Arhem, Peter and Hans Liljenstrom. On the Coevolution of Cognition and Consciousness. Journal of Theoretical Biology. 187/601, 1997. An advocacy of the parallel increase of brain complexity and sentient mind.

We suggest that cognition, that is knowledge processing mediated by a centralized nervous system, shows the same principal features as non-neural adaptive processes. Similarly, consciousness can be said to appear, to different degrees, at different stages in evolution. (610)

Avital, Eytan and Eva Jablonka. Animal Traditions. Cambridge: Cambridge University Press, 2000. A contribution to the incipient witness of culture in primates and mammals, which introduces a new domain of behavioral inheritance to supplant molecular genetic effects alone.

Baars, Bernard. Subjective Experience is Probably not Limited to Humans: The Evidence from Neurobiology and Behavior. Consciousness and Cognition. 14/1, 2005. An introduction to a special issue: The Neurobiology of Animal Consciousness, dedicated its pioneer researcher Donald Griffin. An “unscientific” subject for most of the 20th century, not permitted by its materialist paradigm, there is today wide assent that a continuum of intelligence and awareness extends to primates, mammals, birds and even to simpler vertebrates and insects. What seems inescapable is a perception of creaturely evolution as a singular cerebral awakening and learning process, just now of planetary dimension.

While language is absent in other species, homologies in perception, memory, and motor cortex suggest that consciousness of one kind or another may be biologically fundamental and phylogenetically ancient. In humans we infer subjective experiences from behavioral and brain evidence. This evidence is quite similar in other mammals and perhaps some non-mammalian species. On the weight of the biological evidence, therefore, subjectivity may be conserved in species with human-like brains and behavior. (7) What we know today suggests that consciousness is a basic biological adaptation, with an evolutionary basis like any other. (10) In all mammals the anatomy, neurochemistry and electrical activity of the brain in alert states show striking similarities. (19)

Balakhonov, Dmitry and Jonas Rose. Crows Rival Monkeys in Cognitive Capacity. Nature Scientific Reports. 7/8809, 2017. It pleases to report upon this later 2010s quantification, as we well know, of how smart animals are in their own clever ways. Here Ruhr-University Bochum psychologists quantify that the avian Corvidae genus (ravens, jays) has a behavioral intelligence as good as Simian primates. See also Ravens Parallel Great Apes in Flexible Planning for Tool-Use and Bartering by Can Kabadayi and Mathias Osvath in Science (357/202, 2017) and Crows Spontaneously Exhibit Analogical Reasoning by Anna Smirnova, et al in Current Biology (25/256, 2015).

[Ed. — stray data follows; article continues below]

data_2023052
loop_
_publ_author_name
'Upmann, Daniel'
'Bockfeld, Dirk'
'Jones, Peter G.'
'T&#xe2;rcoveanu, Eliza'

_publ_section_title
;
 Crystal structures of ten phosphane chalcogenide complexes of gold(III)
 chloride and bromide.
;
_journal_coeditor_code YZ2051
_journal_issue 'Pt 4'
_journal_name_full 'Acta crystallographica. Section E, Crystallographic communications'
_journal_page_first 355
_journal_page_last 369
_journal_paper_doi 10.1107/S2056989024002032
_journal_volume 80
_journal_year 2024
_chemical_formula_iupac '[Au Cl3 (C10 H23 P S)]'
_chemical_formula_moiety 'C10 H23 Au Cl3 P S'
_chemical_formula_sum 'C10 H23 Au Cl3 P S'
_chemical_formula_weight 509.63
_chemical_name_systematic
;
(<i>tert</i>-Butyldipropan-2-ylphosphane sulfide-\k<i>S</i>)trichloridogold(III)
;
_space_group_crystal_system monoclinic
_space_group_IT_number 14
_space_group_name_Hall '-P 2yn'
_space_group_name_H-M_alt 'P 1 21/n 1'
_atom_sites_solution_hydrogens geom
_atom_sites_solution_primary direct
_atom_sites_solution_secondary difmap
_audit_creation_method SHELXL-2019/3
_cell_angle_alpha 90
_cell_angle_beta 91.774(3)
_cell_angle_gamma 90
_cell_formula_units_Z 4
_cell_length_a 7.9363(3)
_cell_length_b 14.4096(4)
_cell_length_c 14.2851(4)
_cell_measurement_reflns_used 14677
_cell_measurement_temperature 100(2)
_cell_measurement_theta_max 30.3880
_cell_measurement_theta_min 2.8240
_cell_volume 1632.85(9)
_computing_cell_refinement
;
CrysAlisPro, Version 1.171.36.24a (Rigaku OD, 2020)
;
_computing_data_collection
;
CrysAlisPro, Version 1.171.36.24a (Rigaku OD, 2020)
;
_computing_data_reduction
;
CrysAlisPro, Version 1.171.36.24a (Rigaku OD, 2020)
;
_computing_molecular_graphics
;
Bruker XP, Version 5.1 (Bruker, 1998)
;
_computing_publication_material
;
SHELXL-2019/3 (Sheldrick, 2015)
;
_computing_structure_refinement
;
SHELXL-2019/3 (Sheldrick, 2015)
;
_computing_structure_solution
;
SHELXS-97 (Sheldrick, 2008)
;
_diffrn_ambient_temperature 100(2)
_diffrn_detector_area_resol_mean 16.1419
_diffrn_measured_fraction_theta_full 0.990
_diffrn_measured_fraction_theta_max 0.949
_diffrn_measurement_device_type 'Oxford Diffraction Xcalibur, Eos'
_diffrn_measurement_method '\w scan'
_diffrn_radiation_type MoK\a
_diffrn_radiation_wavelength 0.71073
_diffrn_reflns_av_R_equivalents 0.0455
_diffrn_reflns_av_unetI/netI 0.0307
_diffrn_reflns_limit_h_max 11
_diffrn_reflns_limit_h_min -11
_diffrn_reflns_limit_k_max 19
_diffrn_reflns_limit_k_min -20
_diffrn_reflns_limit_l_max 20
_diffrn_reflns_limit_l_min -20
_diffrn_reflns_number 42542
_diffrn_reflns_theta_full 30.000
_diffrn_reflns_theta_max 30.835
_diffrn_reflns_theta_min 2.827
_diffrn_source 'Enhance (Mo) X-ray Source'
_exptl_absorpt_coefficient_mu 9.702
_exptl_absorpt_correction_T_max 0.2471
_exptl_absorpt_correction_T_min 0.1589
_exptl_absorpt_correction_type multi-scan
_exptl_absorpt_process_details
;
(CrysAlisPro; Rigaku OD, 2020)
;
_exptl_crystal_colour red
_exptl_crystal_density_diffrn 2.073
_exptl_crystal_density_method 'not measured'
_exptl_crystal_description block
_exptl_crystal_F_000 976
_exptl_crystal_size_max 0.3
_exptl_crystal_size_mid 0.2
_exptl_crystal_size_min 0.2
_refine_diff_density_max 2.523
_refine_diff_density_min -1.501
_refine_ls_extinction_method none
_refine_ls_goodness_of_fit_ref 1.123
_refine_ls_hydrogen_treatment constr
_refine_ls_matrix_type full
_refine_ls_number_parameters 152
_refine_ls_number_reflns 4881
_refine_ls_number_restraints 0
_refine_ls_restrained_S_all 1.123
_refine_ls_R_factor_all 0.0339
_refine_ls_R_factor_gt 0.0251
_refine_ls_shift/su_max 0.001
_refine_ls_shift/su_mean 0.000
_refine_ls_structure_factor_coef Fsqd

The present study compares the ‘bandwidth of cognition’ between crows and primates. Working memory is the ability to maintain and manipulate information over short periods of time – a core component of cognition. The capacity of working memory is tightly limited, in humans correlated with individual intelligence and commonly used synonymously with cognitive capacity. Crows have remarkable cognitive skills and while birds and mammals share neural principles of working memory, its capacity has not been tested in crows. Here we report the performance of two carrion crows on a working memory paradigm adapted from a recent experiment in rhesus monkeys. Capacity of crows is remarkably similar to monkeys and estimated at about four items. In both species, the visual hemifields show largely independent capacity. These results show that crows, like primates evolved a high-capacity working memory that reflects the result of convergent evolution of higher cognitive abilities in both species. (Abstract)

Strong evidence for the evolutionary convergence of higher cognition can be found at the neural level. Birds and mammals both evolved a large pallium (Latin for mantle) of the same relative size, internal connectivity and comparable functionality. In mammals, the pallium (mostly) evolved into the layered structure of the cortex while in birds it follows a nuclear organization without clearly visible layering. This paradoxical combination of similarities and differences of its neural substrate supports the notion of a parallel evolution of cognition. (1)

Balda, Ralph, et al, eds. Animal Cognition in Nature. San Diego: Academic Press, 1998. Essays about the integration of cognitive abilities in nonhuman species with their ecological and evolutionary context. Especially noteworthy are papers by Alan Kamil and Colin Beer.